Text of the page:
Tuesday, June 28, 2011

THE BENEFICIAL MASON BEE

Have you ever heard of mason bees?  They are not to be confused with carpenter bees, which can cause damage to wood by drilling holes in it.  Mason Bees nest in holes they find already existing in nature, for example hollow reeds.
Since they can't drill into wood like carpenter bees, they don't cause damage to furniture, decks, etc.

What you see below is an actual "bee house", pre-made and ready for these beneficial bees to live in.

It's another one of the things I plan on buying for the farm.
With the honeybee population in decline, we are at risk of losing our pollinators and to have a successful garden you want good pollinators.

Mason bee house #1

They are very prolific pollinators and that's the key to any good garden, be it vegetables, flowers or fruits.  In fact, they are also called Orchard bees by some, because of their use in orchards to help farmers get the blooms on their trees.

In her short lifetime, a female can visit 60,000 blossoms as she gathers food for her young.
Below is another type of bee house, and this one is easy to make yourself.
I'll share the plans in a future post.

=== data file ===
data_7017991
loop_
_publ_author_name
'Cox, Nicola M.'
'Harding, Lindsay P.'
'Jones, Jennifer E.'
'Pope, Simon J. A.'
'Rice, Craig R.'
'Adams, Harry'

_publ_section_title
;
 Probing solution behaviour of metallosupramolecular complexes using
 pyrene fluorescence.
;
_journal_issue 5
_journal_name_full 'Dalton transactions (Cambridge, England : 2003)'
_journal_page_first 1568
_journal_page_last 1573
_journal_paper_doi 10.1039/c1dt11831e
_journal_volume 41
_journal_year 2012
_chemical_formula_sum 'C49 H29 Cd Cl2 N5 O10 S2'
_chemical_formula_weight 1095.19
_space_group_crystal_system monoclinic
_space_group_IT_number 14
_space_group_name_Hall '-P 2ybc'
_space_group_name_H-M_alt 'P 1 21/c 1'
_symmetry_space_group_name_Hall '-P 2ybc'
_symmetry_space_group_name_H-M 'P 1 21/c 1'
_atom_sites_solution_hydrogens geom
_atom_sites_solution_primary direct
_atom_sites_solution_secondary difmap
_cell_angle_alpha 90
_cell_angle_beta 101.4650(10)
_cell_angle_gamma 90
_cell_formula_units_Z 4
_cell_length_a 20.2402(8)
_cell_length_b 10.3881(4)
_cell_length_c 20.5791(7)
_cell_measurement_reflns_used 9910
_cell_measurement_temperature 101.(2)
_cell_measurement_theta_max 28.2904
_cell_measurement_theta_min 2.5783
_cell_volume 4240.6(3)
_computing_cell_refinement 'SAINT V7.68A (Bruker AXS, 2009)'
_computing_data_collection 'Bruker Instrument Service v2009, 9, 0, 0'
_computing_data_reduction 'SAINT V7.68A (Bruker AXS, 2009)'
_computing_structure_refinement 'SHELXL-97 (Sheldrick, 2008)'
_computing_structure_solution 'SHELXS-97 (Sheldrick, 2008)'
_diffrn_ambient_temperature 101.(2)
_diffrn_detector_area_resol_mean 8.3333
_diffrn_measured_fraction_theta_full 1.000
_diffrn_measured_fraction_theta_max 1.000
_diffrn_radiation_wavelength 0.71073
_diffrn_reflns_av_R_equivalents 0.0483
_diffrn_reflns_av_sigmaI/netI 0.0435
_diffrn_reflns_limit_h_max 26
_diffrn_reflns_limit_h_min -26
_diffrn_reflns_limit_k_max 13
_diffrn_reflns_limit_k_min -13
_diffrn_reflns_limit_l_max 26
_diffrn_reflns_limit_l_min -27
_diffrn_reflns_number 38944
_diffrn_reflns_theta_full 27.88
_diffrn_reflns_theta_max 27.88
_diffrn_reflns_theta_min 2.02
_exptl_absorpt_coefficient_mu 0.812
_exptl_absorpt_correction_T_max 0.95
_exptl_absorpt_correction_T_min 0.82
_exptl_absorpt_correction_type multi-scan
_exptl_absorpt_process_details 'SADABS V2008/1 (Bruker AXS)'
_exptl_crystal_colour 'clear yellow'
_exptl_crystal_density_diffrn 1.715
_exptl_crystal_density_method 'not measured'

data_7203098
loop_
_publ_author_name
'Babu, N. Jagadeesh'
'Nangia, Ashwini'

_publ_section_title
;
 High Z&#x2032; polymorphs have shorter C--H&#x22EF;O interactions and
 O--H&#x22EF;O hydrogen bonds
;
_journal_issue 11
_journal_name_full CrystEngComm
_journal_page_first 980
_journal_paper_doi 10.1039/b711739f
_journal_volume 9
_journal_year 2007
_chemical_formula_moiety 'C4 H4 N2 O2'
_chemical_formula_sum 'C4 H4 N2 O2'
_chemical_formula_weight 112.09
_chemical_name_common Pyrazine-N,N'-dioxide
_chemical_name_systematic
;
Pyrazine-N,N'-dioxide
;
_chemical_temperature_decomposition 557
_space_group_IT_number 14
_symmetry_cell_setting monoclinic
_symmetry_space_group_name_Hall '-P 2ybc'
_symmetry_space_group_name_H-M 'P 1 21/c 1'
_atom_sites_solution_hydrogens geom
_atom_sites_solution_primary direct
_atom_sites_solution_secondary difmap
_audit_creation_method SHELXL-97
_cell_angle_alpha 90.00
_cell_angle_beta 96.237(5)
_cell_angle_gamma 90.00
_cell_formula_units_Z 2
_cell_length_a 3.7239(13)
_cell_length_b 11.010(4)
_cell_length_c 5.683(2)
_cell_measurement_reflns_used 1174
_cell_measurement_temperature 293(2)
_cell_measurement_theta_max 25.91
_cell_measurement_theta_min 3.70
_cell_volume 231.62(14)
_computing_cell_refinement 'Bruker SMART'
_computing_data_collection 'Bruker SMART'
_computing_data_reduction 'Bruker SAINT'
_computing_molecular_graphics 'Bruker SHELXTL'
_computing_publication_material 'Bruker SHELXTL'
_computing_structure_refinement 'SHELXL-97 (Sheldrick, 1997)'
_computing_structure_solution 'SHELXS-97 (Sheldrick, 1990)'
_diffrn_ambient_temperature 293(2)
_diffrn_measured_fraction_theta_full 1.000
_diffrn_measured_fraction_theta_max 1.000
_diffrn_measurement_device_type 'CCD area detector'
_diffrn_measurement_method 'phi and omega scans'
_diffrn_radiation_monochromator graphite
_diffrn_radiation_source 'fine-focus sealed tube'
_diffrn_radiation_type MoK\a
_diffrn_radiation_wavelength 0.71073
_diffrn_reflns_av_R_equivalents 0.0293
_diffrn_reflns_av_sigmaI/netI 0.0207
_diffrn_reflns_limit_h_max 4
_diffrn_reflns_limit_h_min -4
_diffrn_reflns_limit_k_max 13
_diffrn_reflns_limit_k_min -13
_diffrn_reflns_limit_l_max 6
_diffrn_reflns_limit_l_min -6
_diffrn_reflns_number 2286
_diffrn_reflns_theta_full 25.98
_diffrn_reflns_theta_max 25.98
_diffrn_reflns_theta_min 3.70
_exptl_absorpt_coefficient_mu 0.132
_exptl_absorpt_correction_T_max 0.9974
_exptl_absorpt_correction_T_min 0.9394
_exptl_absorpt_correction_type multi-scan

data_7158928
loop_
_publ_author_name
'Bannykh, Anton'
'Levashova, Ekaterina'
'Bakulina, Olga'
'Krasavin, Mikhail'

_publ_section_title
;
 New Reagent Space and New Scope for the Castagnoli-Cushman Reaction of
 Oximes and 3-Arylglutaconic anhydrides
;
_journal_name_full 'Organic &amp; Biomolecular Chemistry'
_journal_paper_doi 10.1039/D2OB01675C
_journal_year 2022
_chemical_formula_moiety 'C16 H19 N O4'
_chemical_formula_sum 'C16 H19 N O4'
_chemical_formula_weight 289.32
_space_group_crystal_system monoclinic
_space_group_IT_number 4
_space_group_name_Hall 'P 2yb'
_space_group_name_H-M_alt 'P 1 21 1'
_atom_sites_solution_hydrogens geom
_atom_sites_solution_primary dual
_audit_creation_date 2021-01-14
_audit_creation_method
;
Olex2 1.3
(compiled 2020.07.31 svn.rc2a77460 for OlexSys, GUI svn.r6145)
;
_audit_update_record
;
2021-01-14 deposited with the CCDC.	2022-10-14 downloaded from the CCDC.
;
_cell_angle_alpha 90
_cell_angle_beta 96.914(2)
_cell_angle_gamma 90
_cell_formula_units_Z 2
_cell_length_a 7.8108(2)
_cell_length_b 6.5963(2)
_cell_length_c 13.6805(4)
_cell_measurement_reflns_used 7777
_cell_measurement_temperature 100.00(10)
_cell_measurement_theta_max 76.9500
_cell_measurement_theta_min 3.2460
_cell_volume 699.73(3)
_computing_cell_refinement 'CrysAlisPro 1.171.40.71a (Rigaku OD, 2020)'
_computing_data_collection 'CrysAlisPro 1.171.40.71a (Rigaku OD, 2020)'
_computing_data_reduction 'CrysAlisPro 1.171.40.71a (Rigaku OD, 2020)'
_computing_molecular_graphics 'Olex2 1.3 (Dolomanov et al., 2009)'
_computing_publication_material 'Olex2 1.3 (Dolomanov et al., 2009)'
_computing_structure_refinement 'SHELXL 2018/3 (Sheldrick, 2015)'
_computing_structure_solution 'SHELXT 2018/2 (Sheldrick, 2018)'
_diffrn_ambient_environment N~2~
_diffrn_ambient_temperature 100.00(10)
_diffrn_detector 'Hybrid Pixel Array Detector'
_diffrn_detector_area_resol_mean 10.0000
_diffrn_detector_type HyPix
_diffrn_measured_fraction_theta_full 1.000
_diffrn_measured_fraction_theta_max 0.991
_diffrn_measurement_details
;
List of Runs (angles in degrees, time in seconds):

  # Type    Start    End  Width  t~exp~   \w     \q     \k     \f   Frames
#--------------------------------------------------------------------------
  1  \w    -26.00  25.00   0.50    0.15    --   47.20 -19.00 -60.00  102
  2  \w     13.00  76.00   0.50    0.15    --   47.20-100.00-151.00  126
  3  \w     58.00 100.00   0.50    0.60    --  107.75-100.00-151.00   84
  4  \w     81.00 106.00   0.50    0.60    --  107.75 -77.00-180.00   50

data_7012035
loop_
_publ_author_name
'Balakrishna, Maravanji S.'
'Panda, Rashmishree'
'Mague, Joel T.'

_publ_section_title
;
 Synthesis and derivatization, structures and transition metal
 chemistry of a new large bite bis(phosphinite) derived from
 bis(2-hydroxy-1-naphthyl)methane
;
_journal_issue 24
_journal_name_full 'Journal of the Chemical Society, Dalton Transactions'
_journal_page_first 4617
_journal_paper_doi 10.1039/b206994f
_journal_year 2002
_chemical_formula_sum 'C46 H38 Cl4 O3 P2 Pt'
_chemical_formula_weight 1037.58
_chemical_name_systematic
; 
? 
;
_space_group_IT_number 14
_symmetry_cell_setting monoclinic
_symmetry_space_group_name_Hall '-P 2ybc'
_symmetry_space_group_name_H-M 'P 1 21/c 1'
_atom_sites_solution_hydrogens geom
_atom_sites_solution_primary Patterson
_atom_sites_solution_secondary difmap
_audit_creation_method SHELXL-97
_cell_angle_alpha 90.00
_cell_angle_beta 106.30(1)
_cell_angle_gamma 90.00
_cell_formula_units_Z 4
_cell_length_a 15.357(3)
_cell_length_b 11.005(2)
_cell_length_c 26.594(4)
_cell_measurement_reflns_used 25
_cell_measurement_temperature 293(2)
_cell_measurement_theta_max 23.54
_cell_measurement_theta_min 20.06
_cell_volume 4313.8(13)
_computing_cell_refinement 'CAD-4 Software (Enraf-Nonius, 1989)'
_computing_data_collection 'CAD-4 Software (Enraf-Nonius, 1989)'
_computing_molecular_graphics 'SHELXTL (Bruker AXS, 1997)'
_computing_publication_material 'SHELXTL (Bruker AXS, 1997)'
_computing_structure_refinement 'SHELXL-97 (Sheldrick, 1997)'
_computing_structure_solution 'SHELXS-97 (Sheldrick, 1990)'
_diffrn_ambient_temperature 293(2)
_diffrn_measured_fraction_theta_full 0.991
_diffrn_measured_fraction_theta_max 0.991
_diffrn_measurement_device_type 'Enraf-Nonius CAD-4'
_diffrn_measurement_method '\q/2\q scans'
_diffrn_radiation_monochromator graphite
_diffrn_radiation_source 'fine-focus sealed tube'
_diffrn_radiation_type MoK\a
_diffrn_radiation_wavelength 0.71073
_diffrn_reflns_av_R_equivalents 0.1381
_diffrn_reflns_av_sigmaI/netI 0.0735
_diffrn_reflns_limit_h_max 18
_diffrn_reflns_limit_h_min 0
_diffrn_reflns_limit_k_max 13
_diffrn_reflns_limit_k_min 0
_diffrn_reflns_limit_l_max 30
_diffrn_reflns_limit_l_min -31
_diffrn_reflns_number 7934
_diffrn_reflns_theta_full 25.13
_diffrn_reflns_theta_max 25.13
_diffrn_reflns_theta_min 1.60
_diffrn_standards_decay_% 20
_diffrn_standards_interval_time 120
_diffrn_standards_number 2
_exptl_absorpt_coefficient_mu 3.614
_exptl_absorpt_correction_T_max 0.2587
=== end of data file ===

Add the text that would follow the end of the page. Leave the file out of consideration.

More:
Mason bee house #2

Mason bees are are peaceful and non-stinging.
I do eventually want honeybees, not only for their pollinating ability, but also for their fresh honey as a byproduct.

But until then, I will get a few of these "houses", and hope to attract some mason bees to help out the pollination of the gardens and fruit trees.

3 comments:

Kelly said...

I love bees because I know I need them in a garden, but daughter freaks out every time she sees one. I would love to have bees and will have to look into one of these houses. Thanks.

1st Man said...

Just google "Mason Bees" and you'll find all sorts of info. There are even easy ways to make your own houses for them. Good luck!

Elisabet said...

I received one of these Mason bee houses for Christmas and as spring is approaching, although in New Hampshire it doesn't seem to think so, I have been contemplating where to put up this little house. I live in an old converted barn on 37 acres that we rent, and am putting in gardens this year so pollinators are important! Flowers and veggies and canning are all on the to-do-list this year, umm, as well as learning to spin wool! City girl turned country/farm girl, lol! Being from NYC my poor hubs still doesn't know what hit him! I am your newest follower by the way, and look forward to lots more visits to your blog!
Hugs,
Beth P